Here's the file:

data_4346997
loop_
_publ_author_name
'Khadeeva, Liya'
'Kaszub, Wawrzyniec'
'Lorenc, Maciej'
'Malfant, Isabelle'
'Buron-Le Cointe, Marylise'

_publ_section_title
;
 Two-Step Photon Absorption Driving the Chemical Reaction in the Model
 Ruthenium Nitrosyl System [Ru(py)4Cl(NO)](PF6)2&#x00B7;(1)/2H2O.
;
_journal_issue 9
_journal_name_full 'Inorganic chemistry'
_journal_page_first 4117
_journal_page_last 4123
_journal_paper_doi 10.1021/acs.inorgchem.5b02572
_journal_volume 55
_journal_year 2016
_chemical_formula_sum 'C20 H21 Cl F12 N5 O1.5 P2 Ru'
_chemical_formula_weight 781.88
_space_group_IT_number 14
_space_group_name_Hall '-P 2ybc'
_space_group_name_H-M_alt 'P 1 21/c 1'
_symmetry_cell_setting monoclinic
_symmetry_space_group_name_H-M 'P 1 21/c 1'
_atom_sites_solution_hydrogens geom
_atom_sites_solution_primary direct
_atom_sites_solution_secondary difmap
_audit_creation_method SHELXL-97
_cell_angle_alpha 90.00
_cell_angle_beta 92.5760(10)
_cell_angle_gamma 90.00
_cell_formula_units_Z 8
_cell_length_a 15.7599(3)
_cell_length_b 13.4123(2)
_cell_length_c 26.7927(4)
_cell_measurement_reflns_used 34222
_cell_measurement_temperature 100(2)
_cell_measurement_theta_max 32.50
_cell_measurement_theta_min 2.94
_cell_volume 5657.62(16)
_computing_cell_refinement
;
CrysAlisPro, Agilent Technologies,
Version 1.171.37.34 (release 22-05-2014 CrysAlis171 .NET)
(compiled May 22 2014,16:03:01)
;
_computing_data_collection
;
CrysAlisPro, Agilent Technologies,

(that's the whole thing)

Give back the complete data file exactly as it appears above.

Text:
data_4346997
loop_
_publ_author_name
'Khadeeva, Liya'
'Kaszub, Wawrzyniec'
'Lorenc, Maciej'
'Malfant, Isabelle'
'Buron-Le Cointe, Marylise'

_publ_section_title
;
 Two-Step Photon Absorption Driving the Chemical Reaction in the Model
 Ruthenium Nitrosyl System [Ru(py)4Cl(NO)](PF6)2&#x00B7;(1)/2H2O.
;
_journal_issue 9
_journal_name_full 'Inorganic chemistry'
_journal_page_first 4117
_journal_page_last 4123
_journal_paper_doi 10.1021/acs.inorgchem.5b02572
_journal_volume 55
_journal_year 2016
_chemical_formula_sum 'C20 H21 Cl F12 N5 O1.5 P2 Ru'
_chemical_formula_weight 781.88
_space_group_IT_number 14
_space_group_name_Hall '-P 2ybc'
_space_group_name_H-M_alt 'P 1 21/c 1'
_symmetry_cell_setting monoclinic
_symmetry_space_group_name_H-M 'P 1 21/c 1'
_atom_sites_solution_hydrogens geom
_atom_sites_solution_primary direct
_atom_sites_solution_secondary difmap
_audit_creation_method SHELXL-97
_cell_angle_alpha 90.00
_cell_angle_beta 92.5760(10)
_cell_angle_gamma 90.00
_cell_formula_units_Z 8
_cell_length_a 15.7599(3)
_cell_length_b 13.4123(2)
_cell_length_c 26.7927(4)
_cell_measurement_reflns_used 34222
_cell_measurement_temperature 100(2)
_cell_measurement_theta_max 32.50
_cell_measurement_theta_min 2.94
_cell_volume 5657.62(16)
_computing_cell_refinement
;
CrysAlisPro, Agilent Technologies,
Version 1.171.37.34 (release 22-05-2014 CrysAlis171 .NET)
(compiled May 22 2014,16:03:01)
;
_computing_data_collection
;
CrysAlisPro, Agilent Technologies,